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We Are the Luckiest

The Surprising Magic of a Sober Life
Written by: Laura McKowen
Narrated by: Laura McKowen
Length: 7 hrs
5 out of 5 stars (46 ratings)

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Publisher's Summary

We Are the Luckiest is a masterpiece. It’s the truest, most generous, honest, and helpful sobriety memoir I’ve read. It’s going to save lives.” (Glennon Doyle, number-one New York Times best-selling author of Love Warrior: A Memoir)

What could possibly be “lucky” about addiction? Absolutely nothing, thought Laura McKowen when drinking brought her to her knees. As she puts it, she “kicked and screamed . . . wishing for something - anything - else” to be her issue. The people who got to drink normally, she thought, were so damn lucky. 

But in the midst of early sobriety, when no longer able to anesthetize her pain and anxiety, she realized that she was actually the lucky one. Lucky to feel her feelings, live honestly, really be with her daughter, change her legacy. She recognized that “those of us who answer the invitation to wake up, whatever our invitation, are really the luckiest of all.” 

Here, in straight-talking chapters filled with personal stories, McKowen addresses issues such as facing facts, the question of AA, and other people’s drinking. Without sugarcoating the struggles of sobriety, she relentlessly emphasizes the many blessings of an honest life, one without secrets and debilitating shame.

©2020 Laura McKowen (P)2020 New World Library

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Simply wonderful

This book was given to me by my wife. It was beautiful, raw and inspiring. It is what my soul needed. I saw myself in the stories and found inspiration and encouragement to deepen my journey into sobriety.

I believe I will go back to this book again and again.

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Great Listen...Thought Provoking!

This was an overall great listen! For me, when a personal story is told, I like hearing it from the writer - Laura was spot on with her narration - fantastic job! What a journey to self-discovery! I think we all could take tidbits of information from this book and apply it to our own lives - not just in an addiction sense, but taking the time to discover who WE really are and what it is that WE want in life. Kudos to Laura!

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Changed my life

I have many alcohol related self help books in my audible library. This is now my favorite. It is easy to relate to, real and REALISTIC. it helped me confirm that it is OK to have set backs and it is OK not to just wake up and magically be sober. This is a process and this book made me feel like somebody finally understood what i was going through. LOVE IT! HIGHLY recommend for anyone facing similar situations.

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  • Keith Keller
  • 2020-01-31

Influencer Recovery, Part One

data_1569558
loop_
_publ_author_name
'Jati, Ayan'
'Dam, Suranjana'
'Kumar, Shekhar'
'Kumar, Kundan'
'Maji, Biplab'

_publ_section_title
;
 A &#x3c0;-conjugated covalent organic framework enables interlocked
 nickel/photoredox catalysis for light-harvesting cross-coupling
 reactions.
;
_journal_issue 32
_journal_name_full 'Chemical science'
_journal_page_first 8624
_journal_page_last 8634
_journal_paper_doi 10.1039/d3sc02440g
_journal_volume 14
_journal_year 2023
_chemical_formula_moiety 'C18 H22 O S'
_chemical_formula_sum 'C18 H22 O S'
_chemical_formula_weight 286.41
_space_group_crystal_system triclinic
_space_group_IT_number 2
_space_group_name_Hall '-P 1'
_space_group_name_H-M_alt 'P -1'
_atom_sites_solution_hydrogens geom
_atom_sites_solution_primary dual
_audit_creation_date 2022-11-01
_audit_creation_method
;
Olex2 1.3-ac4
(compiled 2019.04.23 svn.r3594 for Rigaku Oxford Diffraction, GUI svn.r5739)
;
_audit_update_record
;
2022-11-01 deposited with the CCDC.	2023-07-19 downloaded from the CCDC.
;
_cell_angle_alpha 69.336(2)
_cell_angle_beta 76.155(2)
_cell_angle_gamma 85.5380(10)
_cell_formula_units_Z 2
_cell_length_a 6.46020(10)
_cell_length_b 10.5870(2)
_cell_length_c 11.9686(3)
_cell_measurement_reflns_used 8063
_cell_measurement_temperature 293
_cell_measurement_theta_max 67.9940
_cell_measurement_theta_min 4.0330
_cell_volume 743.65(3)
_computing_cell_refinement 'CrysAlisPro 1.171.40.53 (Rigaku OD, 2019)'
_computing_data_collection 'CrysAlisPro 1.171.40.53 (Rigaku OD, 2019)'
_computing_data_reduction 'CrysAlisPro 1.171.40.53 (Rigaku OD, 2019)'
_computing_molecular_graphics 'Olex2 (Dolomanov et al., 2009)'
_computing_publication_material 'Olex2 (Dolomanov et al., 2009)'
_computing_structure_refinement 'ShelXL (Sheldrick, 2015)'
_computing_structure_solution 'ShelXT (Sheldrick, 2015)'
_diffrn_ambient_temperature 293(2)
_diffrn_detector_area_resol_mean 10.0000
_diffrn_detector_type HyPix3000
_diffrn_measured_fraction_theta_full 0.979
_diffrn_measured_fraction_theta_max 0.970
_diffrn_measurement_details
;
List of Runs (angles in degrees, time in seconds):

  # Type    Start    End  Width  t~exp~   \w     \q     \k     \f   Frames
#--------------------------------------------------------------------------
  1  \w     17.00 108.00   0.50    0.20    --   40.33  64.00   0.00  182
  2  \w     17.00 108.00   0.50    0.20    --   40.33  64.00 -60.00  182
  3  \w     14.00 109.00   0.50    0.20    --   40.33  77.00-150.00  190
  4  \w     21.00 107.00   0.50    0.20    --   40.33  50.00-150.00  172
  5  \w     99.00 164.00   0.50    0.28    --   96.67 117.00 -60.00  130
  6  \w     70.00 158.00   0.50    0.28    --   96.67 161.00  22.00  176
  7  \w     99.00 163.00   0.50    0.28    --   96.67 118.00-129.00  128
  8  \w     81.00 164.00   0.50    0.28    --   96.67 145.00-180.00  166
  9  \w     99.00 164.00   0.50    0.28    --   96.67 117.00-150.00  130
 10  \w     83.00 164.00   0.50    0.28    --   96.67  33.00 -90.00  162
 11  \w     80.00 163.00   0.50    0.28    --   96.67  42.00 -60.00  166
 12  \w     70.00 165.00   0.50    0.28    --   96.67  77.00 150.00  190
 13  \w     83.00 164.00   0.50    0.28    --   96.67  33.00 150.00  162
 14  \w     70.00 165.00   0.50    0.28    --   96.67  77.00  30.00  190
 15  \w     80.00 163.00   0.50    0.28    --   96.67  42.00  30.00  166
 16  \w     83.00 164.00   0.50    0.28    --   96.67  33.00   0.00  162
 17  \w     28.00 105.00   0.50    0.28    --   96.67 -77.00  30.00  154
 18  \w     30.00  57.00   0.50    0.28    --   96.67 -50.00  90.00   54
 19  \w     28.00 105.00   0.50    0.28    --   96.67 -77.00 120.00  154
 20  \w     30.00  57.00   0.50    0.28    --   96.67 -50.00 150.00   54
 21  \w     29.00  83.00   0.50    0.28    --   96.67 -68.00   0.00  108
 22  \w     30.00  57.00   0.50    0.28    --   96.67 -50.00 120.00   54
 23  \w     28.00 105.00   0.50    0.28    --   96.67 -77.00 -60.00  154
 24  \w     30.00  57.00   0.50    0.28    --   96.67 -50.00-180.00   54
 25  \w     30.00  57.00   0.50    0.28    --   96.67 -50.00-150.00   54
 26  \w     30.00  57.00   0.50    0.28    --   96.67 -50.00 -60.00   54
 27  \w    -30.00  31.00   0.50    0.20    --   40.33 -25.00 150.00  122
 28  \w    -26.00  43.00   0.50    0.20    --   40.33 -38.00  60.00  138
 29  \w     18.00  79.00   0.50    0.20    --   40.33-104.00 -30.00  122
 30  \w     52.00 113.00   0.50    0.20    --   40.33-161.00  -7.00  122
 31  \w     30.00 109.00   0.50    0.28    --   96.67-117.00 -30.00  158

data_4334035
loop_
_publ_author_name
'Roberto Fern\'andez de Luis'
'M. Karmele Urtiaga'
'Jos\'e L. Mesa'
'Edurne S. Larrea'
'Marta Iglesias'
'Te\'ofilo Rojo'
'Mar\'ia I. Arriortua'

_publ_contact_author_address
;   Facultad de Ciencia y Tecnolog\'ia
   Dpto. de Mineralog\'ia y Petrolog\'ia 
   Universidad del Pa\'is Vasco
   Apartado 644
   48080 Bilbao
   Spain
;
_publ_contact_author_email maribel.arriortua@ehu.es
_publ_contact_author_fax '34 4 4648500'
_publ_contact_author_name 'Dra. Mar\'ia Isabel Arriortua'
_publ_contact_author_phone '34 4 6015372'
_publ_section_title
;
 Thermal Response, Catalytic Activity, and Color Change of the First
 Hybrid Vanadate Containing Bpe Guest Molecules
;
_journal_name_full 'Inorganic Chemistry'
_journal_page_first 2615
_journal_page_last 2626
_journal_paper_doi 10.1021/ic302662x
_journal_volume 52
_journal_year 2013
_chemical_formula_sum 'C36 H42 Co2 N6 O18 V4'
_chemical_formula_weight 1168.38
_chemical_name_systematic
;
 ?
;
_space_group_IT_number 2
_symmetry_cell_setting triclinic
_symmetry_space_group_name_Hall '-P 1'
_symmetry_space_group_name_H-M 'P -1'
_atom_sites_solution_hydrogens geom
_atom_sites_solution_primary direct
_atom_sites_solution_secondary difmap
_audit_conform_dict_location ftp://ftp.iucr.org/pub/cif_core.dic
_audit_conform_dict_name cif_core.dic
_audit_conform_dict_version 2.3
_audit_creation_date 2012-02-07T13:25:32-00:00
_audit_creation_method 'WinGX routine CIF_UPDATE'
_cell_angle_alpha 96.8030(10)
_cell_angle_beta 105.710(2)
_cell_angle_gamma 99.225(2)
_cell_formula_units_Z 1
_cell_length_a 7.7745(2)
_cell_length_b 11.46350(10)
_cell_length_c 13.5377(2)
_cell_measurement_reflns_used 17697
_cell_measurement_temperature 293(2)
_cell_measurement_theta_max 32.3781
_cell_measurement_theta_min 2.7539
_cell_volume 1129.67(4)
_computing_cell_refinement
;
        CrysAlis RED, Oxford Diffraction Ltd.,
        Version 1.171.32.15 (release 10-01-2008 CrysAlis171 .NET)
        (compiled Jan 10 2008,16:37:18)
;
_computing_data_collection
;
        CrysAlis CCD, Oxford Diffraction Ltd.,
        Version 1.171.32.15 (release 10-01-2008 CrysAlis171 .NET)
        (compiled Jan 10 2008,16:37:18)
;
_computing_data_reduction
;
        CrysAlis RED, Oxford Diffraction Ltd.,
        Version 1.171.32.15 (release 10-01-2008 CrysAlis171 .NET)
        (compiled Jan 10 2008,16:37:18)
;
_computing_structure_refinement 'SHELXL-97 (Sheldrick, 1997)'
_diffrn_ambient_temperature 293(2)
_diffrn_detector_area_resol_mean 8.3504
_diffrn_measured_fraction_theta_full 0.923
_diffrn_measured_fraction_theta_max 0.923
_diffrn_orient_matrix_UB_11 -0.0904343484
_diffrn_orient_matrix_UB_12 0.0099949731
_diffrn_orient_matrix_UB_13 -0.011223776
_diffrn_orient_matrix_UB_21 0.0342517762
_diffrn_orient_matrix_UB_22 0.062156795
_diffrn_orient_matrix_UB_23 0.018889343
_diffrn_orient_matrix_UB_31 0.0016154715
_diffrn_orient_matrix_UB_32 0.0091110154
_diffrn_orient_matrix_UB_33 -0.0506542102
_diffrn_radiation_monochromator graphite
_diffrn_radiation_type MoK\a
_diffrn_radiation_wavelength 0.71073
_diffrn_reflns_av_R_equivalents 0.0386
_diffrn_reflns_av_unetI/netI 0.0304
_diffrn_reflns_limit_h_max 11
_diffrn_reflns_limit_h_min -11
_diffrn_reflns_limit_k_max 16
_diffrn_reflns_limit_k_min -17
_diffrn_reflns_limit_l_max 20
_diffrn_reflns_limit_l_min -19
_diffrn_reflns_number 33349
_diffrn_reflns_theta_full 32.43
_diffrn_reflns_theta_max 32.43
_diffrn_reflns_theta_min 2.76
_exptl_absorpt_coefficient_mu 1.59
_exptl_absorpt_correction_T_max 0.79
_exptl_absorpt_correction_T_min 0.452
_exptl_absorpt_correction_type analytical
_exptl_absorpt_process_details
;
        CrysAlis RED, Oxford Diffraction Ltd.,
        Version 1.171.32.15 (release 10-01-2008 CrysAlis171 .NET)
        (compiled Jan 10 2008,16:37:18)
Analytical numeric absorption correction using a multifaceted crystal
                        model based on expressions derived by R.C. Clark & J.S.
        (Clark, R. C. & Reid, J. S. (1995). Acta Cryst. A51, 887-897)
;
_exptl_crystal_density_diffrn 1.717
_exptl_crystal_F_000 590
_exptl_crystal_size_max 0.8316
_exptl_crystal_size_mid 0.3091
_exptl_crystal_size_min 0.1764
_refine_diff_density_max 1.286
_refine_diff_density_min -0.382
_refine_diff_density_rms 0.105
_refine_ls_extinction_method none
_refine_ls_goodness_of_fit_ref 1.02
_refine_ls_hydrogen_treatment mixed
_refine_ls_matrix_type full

Laura McKowan’s new memoir, We Are the Luckiest, is one of two new books related to alcoholism released in sensationalistic fashion for the new year.

Observing the run-up and promotion on social media and online recovery communities, I perused Laura’s website, some blog postings, and her Facebook page, where she maintains a presence consistent with author platform. She seems to have a loyal following in the thousands, though the volume of real engagement is difficult to ascertain. What emerged was a picture of a woman with stable, albeit short-term sobriety (five years) who is carving out a career based on this. With a background in marketing, she offers various workshops ranging from an introductory 90 minute online course and weeks long courses on sobriety and “creativity” to a $4800 master class on writing a book. For many working in this realm of coaching or, I reluctantly use the term, thought leader space, the books they author are intended as a draw to their websites and various click funnels. I awaited the book, hoping for substance; I wanted to see something of value for people struggling with addiction, whether alcohol or other, and regardless of demographic..

Laura writes well, no argument. Her workshopped, expository style is rich in imagery, metaphors, and all the creative writing craft one would expect from someone of her background—working in Boston advertising agencies. That being said, the book is little more than a collection of thematically related blog post/journal entries. Other than a few references to events described earlier in the book, there is no unifying theme or case that she builds to a conclusion. If you’re looking for a how-to book on recovery or anything boldly innovative, this is not that book.

Laura shares her personal perspective on alcohol dependence, entering recovery, challenges in sobriety, and very limited experience with the traditional model of recovery (AA, NA, twelve steps). Her courageous sharing of some of her war stories is de rigueur, almost expected in the recovery world. She resides in an upscale town on Boston’s North Shore, far from the front lines of the addiction crisis both literally and figuratively. Primarily alcohol-focused, this tale of recovery in a bubble is scarcely relevant to the struggles of people in places like rural Ohio, Kentucky, Georgia, Oklahoma or the provinces of Canada. While this is Laura’s reality and her personal bottom, it is nevertheless a marketable version of addiction and recovery.